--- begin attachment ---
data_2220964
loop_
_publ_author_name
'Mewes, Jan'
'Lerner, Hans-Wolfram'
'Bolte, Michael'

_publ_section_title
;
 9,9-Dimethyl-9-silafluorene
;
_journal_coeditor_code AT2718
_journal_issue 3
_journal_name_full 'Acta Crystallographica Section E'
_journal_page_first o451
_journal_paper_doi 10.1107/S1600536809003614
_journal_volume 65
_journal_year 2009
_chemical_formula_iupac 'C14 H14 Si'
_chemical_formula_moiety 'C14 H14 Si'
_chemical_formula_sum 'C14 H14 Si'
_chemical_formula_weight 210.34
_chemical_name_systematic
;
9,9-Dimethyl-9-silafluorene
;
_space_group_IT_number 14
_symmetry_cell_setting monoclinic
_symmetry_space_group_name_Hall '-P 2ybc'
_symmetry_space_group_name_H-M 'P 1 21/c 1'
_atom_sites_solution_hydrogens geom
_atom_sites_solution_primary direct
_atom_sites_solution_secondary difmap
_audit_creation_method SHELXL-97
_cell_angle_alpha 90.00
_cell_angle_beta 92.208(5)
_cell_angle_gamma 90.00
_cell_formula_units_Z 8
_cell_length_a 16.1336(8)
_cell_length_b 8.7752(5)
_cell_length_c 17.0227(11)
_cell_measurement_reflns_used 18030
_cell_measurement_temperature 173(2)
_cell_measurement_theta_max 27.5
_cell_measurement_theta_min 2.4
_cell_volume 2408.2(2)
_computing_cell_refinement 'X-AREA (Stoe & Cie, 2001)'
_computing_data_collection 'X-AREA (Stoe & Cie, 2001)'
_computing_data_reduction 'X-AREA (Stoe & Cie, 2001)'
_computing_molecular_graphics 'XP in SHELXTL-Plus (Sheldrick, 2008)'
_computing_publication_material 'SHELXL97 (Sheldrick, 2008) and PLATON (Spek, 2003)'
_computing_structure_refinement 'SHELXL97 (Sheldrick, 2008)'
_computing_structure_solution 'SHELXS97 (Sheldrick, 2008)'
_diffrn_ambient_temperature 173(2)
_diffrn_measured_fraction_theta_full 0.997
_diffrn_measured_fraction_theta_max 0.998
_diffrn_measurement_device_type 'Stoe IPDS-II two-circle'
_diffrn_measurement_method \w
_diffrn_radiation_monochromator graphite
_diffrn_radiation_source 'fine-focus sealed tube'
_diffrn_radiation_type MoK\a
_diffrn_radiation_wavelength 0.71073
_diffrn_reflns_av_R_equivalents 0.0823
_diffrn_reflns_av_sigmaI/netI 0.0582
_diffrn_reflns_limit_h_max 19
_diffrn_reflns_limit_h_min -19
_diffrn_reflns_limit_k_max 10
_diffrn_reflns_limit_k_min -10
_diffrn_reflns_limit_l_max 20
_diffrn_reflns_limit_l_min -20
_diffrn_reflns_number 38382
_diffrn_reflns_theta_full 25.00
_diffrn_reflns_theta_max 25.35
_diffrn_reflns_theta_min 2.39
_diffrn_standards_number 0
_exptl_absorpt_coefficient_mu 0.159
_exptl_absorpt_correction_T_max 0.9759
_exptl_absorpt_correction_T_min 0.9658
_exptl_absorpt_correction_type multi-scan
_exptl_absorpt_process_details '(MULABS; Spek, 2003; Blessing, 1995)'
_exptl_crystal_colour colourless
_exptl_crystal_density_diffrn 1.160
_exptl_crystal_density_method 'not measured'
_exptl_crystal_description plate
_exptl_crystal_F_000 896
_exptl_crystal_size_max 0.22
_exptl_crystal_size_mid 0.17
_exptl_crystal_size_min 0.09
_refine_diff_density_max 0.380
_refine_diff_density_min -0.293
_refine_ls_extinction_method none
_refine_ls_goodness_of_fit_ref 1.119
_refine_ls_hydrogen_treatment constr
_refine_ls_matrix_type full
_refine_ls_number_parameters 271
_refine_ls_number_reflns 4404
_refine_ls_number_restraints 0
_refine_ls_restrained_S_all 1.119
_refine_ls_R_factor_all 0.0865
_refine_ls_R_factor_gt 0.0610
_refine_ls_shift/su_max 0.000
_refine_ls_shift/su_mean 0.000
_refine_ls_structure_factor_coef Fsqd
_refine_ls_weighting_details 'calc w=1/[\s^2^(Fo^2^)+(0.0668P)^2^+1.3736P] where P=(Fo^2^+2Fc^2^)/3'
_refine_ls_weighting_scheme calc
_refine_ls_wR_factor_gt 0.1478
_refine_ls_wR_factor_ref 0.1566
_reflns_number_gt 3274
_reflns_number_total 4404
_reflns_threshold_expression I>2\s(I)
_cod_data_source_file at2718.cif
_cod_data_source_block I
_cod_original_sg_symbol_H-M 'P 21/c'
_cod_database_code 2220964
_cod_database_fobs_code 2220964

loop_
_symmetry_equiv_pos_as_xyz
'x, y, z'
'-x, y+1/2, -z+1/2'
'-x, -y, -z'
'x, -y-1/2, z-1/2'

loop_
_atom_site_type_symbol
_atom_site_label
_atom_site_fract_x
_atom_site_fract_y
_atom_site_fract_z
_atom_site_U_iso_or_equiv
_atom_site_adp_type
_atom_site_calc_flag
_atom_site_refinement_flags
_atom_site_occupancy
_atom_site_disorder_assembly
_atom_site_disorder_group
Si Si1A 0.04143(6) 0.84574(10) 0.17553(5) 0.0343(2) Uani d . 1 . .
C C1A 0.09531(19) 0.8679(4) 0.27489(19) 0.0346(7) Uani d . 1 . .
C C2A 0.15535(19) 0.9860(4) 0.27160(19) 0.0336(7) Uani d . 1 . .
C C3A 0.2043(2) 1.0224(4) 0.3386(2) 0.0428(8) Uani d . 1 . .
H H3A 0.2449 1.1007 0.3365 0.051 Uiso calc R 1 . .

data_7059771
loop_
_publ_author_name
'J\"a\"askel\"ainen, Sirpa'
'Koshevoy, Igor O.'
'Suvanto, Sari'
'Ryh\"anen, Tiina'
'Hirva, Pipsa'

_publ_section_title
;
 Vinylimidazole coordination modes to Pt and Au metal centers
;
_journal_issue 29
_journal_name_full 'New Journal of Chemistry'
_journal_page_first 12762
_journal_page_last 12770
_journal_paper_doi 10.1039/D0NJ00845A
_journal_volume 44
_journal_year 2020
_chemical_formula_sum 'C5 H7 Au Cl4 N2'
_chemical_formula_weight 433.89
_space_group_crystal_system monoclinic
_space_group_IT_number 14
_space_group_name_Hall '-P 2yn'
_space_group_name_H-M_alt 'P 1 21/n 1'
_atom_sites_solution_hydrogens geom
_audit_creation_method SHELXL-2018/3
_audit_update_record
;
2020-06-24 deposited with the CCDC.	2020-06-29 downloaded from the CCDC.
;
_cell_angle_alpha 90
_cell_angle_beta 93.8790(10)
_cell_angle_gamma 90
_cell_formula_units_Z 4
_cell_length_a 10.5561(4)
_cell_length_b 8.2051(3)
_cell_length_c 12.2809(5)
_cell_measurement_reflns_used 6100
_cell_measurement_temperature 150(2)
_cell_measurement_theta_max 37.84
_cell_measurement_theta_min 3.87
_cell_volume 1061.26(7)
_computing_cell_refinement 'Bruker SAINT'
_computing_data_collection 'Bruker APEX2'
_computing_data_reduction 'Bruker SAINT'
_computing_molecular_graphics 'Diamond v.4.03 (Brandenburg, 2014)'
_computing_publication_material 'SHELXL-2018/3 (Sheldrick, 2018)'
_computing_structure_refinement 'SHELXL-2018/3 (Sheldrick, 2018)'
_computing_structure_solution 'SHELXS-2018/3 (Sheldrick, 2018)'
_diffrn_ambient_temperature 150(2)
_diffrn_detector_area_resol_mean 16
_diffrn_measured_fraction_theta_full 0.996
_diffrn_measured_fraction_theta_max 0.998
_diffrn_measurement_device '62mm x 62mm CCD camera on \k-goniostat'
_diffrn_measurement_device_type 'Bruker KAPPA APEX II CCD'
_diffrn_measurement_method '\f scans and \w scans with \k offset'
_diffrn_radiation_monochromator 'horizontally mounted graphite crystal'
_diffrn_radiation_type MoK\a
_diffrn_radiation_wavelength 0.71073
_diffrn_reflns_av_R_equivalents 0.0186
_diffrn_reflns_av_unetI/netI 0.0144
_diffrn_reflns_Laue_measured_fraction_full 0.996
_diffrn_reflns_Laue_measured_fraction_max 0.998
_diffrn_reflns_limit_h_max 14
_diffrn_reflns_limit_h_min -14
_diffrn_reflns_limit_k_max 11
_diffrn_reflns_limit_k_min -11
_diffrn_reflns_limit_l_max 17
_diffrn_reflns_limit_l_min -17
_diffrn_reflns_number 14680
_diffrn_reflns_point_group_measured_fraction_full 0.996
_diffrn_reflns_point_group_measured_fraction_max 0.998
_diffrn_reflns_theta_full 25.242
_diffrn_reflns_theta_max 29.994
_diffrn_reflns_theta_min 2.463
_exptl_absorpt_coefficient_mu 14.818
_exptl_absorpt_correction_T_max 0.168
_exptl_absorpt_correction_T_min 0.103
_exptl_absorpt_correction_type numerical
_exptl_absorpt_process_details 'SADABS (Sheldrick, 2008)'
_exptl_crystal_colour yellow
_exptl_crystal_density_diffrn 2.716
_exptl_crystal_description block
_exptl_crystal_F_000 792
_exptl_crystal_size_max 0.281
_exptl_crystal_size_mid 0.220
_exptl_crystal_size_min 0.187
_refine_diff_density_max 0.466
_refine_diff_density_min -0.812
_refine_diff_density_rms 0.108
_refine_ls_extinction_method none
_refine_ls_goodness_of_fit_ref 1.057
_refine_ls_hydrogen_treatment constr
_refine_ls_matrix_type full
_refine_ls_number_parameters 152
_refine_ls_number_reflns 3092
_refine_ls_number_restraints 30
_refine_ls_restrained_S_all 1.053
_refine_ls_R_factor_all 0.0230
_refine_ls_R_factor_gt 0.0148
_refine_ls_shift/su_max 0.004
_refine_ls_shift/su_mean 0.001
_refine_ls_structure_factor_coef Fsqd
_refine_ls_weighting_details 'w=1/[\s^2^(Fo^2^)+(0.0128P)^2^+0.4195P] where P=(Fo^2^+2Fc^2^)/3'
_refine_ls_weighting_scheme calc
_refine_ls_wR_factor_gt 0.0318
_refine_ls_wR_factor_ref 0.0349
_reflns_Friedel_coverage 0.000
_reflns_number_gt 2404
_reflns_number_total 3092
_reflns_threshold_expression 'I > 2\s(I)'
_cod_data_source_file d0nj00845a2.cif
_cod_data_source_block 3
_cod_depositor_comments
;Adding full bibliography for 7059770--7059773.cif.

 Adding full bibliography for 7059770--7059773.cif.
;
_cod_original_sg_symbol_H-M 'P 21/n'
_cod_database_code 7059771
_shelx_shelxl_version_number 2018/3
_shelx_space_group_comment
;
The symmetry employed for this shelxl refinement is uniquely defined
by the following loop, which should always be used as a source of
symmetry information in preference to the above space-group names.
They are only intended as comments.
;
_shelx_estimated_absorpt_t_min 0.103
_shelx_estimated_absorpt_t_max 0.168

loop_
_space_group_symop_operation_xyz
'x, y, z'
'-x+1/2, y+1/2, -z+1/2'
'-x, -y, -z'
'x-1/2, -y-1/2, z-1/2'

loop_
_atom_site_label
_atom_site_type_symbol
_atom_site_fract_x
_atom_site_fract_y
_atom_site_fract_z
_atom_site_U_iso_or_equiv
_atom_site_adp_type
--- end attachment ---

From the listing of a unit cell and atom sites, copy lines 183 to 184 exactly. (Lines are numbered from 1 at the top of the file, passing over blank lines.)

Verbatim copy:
_computing_data_collection 'Bruker APEX2'
_computing_data_reduction 'Bruker SAINT'